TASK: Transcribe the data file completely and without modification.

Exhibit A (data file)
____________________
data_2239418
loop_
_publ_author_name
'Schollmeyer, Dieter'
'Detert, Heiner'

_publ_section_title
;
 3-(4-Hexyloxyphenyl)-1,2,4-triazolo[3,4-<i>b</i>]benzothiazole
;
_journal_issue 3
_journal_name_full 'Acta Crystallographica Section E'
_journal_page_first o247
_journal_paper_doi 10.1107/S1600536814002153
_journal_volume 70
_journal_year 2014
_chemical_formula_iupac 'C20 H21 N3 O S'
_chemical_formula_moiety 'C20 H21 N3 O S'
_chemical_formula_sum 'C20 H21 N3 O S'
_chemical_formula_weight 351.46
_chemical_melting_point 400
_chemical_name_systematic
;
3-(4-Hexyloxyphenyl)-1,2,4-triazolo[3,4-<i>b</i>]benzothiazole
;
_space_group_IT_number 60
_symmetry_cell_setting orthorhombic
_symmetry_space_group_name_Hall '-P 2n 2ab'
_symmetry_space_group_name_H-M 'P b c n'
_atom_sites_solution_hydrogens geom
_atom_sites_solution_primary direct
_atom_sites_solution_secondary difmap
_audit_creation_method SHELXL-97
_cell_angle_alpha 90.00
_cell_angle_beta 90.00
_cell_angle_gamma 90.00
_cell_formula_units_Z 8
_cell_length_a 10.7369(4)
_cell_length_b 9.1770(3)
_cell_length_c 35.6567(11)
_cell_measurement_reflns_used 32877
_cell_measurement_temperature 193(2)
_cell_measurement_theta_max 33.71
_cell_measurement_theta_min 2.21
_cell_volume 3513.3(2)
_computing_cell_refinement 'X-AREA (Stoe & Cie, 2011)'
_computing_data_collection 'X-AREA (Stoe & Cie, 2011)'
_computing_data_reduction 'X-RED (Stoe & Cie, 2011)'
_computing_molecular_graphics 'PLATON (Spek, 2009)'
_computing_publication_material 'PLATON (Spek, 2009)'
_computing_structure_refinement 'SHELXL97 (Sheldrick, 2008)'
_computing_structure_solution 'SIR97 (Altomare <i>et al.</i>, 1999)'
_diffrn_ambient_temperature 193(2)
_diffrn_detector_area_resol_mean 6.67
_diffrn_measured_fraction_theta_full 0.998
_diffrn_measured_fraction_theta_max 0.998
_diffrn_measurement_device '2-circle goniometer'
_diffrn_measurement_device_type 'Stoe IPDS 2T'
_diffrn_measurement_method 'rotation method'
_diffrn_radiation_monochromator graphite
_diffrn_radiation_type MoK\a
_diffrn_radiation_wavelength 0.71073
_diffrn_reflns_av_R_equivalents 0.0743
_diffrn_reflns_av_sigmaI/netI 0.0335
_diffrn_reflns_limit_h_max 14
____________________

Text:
data_2239418
loop_
_publ_author_name
'Schollmeyer, Dieter'
'Detert, Heiner'

_publ_section_title
;
 3-(4-Hexyloxyphenyl)-1,2,4-triazolo[3,4-<i>b</i>]benzothiazole
;
_journal_issue 3
_journal_name_full 'Acta Crystallographica Section E'
_journal_page_first o247
_journal_paper_doi 10.1107/S1600536814002153
_journal_volume 70
_journal_year 2014
_chemical_formula_iupac 'C20 H21 N3 O S'
_chemical_formula_moiety 'C20 H21 N3 O S'
_chemical_formula_sum 'C20 H21 N3 O S'
_chemical_formula_weight 351.46
_chemical_melting_point 400
_chemical_name_systematic
;
3-(4-Hexyloxyphenyl)-1,2,4-triazolo[3,4-<i>b</i>]benzothiazole
;
_space_group_IT_number 60
_symmetry_cell_setting orthorhombic
_symmetry_space_group_name_Hall '-P 2n 2ab'
_symmetry_space_group_name_H-M 'P b c n'
_atom_sites_solution_hydrogens geom
_atom_sites_solution_primary direct
_atom_sites_solution_secondary difmap
_audit_creation_method SHELXL-97
_cell_angle_alpha 90.00
_cell_angle_beta 90.00
_cell_angle_gamma 90.00
_cell_formula_units_Z 8
_cell_length_a 10.7369(4)
_cell_length_b 9.1770(3)
_cell_length_c 35.6567(11)
_cell_measurement_reflns_used 32877
_cell_measurement_temperature 193(2)
_cell_measurement_theta_max 33.71
_cell_measurement_theta_min 2.21
_cell_volume 3513.3(2)
_computing_cell_refinement 'X-AREA (Stoe & Cie, 2011)'
_computing_data_collection 'X-AREA (Stoe & Cie, 2011)'
_computing_data_reduction 'X-RED (Stoe & Cie, 2011)'
_computing_molecular_graphics 'PLATON (Spek, 2009)'
_computing_publication_material 'PLATON (Spek, 2009)'
_computing_structure_refinement 'SHELXL97 (Sheldrick, 2008)'
_computing_structure_solution 'SIR97 (Altomare <i>et al.</i>, 1999)'
_diffrn_ambient_temperature 193(2)
_diffrn_detector_area_resol_mean 6.67
_diffrn_measured_fraction_theta_full 0.998
_diffrn_measured_fraction_theta_max 0.998
_diffrn_measurement_device '2-circle goniometer'
_diffrn_measurement_device_type 'Stoe IPDS 2T'
_diffrn_measurement_method 'rotation method'
_diffrn_radiation_monochromator graphite
_diffrn_radiation_type MoK\a
_diffrn_radiation_wavelength 0.71073
_diffrn_reflns_av_R_equivalents 0.0743
_diffrn_reflns_av_sigmaI/netI 0.0335
_diffrn_reflns_limit_h_max 14